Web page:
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Factsheet: When might we vote?

Globe and Mail Update

When might we vote

An election must be held on a non-holiday Monday after a campaign of at least 36 days. According to the opposition plan, a no-confidence vote triggering an election could happen on one of several dates:

Opposition parties say voters are telling them they are not put off by the idea of a winter-holiday election campaign, as they pressed ahead yesterday with plans to topple the minority Liberal government Nov. 28 and trigger a January vote.

A confidence vote on a government money bill is scheduled Dec. 8 and a defeat could trigger an election Jan. 16.

Steps to defeat a government

1. Government loses the confidence of the House of Commons by losing a no-confidence vote, a money bill/budget or a vote deemed by the government as a vote of confidence.

2. The Prime Minister seeks dissolution of the government and call for an election to be held

3. At this point, the Governor-General has the option to refuse dissolution and ask the Official Opposition whether it wants to try to form a government, or if it could hold the confidence of the House. This happened in 1926 when Tory Arthur Meighen briefly was Prime Minister after the Governor-General refused William Lyon Mackenzie King's request to dissolve the government.

4. If another government is not formed, then an election can be called.

Scenarios

Budget or money bill

A money bill or budget is seen as a vote of confidence. A government can be brought down on their budget-implementation bill, as was seen last spring. On Dec. 8, the Liberals are to bring forward supplementary estimates to announce new spending or offer details of earlier expenditures, the ensuing vote could bring down the government. That would result in a Jan. 16 vote, with leaders' debates falling between Christmas and New Years

No-confidence motion

The opposition parties can put forward a no-confidence motion on an "opposition day,".

Vote declared motion of confidence

A government can also declare a measure a vote of confidence. That is unlikely to happen during this session of Parliament.

Bills that could die if government falls

Energy-cost assistance

C-66: An act to authorize payments to provide assistance in relation to energy costs, housing energy consumption and public transit infrastructure, and to make consequential amendments to certain acts.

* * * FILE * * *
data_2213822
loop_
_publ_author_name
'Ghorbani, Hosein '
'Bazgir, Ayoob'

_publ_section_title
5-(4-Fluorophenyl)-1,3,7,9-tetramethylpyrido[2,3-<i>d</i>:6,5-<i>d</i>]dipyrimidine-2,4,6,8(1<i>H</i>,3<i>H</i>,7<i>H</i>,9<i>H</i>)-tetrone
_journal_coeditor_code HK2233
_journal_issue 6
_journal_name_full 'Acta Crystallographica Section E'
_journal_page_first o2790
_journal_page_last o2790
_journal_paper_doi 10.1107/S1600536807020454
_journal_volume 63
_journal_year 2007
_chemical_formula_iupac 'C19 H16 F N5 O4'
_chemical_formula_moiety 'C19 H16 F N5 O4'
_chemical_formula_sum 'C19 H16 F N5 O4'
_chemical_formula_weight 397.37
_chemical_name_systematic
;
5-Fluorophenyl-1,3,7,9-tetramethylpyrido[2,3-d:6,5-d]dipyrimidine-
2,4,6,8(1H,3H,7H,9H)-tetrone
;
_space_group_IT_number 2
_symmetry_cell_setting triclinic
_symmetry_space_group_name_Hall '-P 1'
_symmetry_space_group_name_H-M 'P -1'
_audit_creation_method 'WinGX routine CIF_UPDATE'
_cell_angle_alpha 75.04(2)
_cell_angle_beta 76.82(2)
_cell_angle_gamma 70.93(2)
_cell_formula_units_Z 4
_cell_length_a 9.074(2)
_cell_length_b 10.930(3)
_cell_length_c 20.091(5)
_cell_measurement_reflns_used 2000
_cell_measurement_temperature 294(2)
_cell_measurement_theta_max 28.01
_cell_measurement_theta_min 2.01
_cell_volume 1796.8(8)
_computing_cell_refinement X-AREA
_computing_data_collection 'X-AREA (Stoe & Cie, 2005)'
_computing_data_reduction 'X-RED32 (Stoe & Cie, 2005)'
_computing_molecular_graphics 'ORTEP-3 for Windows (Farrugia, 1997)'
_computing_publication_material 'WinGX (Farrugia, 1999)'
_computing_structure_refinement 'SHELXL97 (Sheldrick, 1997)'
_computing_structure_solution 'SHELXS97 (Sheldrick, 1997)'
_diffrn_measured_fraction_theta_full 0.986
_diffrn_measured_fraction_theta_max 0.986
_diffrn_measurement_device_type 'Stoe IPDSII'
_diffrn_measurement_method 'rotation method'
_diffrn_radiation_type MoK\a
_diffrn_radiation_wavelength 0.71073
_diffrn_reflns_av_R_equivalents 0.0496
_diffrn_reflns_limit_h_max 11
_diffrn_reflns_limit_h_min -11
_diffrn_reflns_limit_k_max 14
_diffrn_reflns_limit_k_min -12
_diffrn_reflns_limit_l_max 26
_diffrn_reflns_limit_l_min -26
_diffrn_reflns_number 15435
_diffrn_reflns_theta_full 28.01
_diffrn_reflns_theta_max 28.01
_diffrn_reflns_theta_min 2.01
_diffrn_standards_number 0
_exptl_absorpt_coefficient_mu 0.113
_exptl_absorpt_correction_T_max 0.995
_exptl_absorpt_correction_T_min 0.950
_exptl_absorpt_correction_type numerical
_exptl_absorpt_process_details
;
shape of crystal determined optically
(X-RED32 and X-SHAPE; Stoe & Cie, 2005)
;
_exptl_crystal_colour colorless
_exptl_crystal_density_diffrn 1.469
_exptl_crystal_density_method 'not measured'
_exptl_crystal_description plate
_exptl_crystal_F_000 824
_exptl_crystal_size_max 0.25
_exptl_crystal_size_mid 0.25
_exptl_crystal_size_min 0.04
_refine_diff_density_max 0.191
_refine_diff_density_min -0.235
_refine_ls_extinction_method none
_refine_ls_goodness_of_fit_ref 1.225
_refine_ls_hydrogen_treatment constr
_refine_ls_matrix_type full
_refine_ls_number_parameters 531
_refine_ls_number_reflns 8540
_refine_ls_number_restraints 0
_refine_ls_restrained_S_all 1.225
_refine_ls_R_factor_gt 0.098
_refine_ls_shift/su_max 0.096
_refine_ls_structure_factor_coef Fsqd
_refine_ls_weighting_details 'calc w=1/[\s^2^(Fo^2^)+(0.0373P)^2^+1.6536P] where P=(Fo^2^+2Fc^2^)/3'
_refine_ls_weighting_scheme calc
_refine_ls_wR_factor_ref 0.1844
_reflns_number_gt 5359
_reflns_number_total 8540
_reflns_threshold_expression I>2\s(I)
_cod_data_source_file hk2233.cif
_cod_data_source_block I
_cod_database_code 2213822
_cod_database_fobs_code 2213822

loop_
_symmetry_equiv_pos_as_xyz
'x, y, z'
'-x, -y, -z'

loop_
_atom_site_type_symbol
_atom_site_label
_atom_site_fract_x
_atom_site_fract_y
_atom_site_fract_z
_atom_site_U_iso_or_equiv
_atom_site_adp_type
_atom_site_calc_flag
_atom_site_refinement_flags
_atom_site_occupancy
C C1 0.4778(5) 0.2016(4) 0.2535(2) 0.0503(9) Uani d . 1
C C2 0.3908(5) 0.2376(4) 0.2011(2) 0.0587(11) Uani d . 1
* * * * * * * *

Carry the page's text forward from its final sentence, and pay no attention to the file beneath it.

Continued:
Would provide cheques of $125 or $250 to 3.1 million households to cover rising energy costs, at a total price tag of $565-million.

Received first reading in the House of Commons.

Whistle-blower protection

C-11: An act to establish a procedure for the disclosure of wrongdoings in the public sector, including the protection of persons who disclose the wrongdoings.

Would allow civil servants to alert the government of wrongdoing in their department without compromising their positions.

Passed by the House of Commons, awaiting Senate passage

Pot decriminalization

C-17: An act to amend the Contraventions Act and the Controlled Drugs and Substances Act and to make consequential amendments to other acts.

The marijuana decriminalization bill would impose fines instead of criminal sentences against people caught with small quantities of the drug.

Received first reading in the House of Commons

Do-not-call list

C-37: An act to amend the Telecommunications Act.

The unsolicited telecommunications bill prevents telemarketers from phoning households on a do-not-call list.

Passed by the House of Commons, awaiting Senate passage

Financial items

Supplementary estimates to be voted on Dec. 8:

A $220-million increase in Old Age Security payments and guaranteed income supplement payments.

A $100-million program to compensate farmers for the mad-cow crisis.

A $6-billion transfer to the provinces to cover health and education costs.

Minority governments brought down on a no-confidence vote

1979 - Joe Clark's Tories lose vote on budget

1974 - Pierre Trudeau's Liberals. Commons passes a no-confidence motion on the budget

1963 - John Diefenbaker's Conservatives lose confidence

1926 - Arthur Meighen's Conservatives lose confidence vote

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